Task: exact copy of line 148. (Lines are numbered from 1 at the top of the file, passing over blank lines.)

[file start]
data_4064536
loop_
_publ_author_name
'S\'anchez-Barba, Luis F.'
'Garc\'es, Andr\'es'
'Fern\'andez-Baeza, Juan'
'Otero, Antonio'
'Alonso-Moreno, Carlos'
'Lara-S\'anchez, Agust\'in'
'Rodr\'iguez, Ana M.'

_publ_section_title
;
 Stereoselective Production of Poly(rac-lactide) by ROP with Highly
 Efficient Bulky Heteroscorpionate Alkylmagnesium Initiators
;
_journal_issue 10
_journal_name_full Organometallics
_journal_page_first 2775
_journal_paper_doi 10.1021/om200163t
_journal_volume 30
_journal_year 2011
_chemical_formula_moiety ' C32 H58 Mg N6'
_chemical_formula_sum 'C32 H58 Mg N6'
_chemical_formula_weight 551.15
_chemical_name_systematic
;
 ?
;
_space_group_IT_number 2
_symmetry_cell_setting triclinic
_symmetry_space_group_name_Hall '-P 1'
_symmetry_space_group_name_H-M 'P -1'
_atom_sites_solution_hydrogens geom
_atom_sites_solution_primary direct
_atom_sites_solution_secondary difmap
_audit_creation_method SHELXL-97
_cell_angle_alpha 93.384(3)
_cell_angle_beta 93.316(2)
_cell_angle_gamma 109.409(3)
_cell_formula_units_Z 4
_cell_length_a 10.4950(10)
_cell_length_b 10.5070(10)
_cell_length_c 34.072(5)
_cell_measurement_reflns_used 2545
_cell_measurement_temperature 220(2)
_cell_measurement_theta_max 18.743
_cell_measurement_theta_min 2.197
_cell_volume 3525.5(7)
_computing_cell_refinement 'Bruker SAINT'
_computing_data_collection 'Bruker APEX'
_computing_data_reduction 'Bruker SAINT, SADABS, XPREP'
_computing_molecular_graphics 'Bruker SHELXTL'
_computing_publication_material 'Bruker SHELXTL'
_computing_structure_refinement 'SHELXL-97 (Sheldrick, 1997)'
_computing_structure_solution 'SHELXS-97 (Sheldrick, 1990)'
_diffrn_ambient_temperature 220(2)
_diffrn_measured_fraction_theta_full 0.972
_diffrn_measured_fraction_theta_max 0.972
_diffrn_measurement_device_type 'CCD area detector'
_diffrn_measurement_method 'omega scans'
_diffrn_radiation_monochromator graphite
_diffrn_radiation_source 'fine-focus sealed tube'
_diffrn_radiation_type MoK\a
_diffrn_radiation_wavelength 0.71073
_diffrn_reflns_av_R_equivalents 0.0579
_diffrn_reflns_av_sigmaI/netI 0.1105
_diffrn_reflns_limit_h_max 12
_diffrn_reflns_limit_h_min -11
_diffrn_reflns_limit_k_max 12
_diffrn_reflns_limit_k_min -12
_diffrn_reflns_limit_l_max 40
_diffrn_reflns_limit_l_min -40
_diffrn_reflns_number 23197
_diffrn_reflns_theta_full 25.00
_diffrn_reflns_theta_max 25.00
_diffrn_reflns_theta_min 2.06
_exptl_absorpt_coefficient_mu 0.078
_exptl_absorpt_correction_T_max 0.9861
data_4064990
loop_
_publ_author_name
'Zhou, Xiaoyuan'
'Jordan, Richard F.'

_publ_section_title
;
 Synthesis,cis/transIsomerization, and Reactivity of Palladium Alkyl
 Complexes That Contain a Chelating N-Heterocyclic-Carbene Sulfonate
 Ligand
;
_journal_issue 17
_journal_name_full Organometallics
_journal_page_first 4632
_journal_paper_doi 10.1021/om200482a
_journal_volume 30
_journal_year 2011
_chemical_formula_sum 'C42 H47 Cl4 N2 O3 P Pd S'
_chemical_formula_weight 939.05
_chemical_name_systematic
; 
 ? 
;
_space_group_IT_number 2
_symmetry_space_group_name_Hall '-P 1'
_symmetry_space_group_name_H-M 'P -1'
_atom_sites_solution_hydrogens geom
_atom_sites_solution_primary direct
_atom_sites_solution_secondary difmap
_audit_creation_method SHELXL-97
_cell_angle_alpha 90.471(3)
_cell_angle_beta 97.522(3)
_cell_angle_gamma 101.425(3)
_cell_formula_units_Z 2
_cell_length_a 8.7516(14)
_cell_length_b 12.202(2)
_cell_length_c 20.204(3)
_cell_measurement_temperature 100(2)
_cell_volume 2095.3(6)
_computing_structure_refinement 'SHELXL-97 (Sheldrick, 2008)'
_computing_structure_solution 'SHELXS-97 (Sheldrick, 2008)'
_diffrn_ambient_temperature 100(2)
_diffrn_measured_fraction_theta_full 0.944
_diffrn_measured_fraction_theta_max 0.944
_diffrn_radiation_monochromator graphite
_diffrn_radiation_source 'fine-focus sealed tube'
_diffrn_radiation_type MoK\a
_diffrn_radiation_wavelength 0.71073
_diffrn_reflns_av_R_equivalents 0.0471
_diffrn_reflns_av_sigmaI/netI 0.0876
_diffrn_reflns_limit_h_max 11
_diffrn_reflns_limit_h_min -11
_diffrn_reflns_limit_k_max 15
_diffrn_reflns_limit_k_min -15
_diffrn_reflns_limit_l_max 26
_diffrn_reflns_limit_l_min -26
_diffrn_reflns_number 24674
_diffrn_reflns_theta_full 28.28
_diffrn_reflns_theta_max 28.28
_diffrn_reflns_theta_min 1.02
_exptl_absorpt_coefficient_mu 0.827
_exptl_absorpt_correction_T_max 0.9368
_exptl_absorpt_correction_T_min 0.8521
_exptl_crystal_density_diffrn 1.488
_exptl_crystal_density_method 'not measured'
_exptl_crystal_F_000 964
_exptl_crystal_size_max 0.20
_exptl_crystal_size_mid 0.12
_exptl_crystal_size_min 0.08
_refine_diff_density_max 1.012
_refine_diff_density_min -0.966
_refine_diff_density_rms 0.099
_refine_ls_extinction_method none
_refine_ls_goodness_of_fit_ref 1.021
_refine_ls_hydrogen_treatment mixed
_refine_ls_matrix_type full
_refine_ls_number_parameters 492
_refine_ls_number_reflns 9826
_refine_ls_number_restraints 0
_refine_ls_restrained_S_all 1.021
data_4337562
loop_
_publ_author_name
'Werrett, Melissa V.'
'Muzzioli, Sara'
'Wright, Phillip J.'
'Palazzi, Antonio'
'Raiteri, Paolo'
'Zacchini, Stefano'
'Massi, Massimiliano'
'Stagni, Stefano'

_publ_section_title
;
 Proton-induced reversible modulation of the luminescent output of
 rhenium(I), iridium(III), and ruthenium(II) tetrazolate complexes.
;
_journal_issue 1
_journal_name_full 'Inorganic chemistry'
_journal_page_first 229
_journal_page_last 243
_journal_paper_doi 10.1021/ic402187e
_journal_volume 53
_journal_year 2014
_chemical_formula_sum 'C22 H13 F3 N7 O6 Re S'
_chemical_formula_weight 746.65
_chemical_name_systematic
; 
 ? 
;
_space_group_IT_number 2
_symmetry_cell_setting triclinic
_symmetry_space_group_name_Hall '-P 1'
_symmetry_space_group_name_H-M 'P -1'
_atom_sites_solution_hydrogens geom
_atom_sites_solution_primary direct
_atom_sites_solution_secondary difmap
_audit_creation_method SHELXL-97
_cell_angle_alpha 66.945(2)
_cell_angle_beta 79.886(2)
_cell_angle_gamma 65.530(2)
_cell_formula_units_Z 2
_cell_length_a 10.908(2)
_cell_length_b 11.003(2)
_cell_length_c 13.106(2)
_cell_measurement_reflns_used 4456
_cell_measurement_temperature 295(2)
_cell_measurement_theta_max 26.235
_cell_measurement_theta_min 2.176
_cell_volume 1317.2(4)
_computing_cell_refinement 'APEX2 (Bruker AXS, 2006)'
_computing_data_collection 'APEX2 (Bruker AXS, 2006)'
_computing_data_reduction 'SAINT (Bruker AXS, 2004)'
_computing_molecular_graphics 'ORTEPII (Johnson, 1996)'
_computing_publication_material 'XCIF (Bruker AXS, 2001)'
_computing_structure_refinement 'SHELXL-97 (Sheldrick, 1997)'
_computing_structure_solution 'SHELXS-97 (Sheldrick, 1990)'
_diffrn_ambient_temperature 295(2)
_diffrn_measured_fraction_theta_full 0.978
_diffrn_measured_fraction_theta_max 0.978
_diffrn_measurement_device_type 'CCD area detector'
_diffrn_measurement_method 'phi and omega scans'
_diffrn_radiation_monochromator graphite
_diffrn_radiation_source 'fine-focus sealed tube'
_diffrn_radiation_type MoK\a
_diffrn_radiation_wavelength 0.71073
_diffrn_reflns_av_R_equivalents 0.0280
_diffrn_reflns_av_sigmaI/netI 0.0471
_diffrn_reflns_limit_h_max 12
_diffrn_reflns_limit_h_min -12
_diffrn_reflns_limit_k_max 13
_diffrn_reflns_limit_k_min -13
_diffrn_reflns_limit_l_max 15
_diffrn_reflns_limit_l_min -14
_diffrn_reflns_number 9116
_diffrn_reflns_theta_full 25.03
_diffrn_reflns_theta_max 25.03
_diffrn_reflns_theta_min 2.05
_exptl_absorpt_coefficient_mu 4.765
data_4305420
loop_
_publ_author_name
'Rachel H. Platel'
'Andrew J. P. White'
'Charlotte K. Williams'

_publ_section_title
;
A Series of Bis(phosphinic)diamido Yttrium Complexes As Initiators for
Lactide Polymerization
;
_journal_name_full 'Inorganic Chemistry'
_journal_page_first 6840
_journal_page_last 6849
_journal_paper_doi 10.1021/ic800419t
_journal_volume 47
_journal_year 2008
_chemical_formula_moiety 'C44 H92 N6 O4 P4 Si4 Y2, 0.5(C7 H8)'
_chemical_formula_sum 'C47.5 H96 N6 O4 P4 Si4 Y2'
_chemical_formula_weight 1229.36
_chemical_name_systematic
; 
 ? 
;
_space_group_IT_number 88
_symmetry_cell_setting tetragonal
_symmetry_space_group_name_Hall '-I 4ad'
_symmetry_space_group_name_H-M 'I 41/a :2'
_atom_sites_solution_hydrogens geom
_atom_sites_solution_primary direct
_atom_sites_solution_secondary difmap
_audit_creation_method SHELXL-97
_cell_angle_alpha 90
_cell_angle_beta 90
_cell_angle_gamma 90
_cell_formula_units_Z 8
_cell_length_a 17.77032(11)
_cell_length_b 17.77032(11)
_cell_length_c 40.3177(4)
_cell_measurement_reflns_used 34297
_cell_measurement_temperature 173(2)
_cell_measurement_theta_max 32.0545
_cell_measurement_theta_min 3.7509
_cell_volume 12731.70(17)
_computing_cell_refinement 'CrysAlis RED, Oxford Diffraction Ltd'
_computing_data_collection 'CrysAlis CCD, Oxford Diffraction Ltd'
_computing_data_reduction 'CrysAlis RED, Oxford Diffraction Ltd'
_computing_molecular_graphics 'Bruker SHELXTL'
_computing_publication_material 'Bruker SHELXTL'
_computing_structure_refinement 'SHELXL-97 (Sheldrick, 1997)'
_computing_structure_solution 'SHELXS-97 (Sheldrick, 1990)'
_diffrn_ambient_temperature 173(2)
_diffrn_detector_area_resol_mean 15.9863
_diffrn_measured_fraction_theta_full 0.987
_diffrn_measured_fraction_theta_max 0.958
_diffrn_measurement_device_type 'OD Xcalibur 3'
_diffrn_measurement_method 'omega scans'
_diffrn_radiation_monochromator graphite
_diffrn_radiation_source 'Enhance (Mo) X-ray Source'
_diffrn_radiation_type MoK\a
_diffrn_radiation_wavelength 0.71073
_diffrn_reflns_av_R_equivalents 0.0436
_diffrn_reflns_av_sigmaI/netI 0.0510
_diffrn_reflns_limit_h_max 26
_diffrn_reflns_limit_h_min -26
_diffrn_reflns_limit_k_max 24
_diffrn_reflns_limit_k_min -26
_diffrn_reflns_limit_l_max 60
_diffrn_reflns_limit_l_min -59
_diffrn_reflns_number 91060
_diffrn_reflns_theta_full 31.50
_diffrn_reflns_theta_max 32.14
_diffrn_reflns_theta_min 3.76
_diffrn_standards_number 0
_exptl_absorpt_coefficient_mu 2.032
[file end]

_refine_diff_density_max 1.012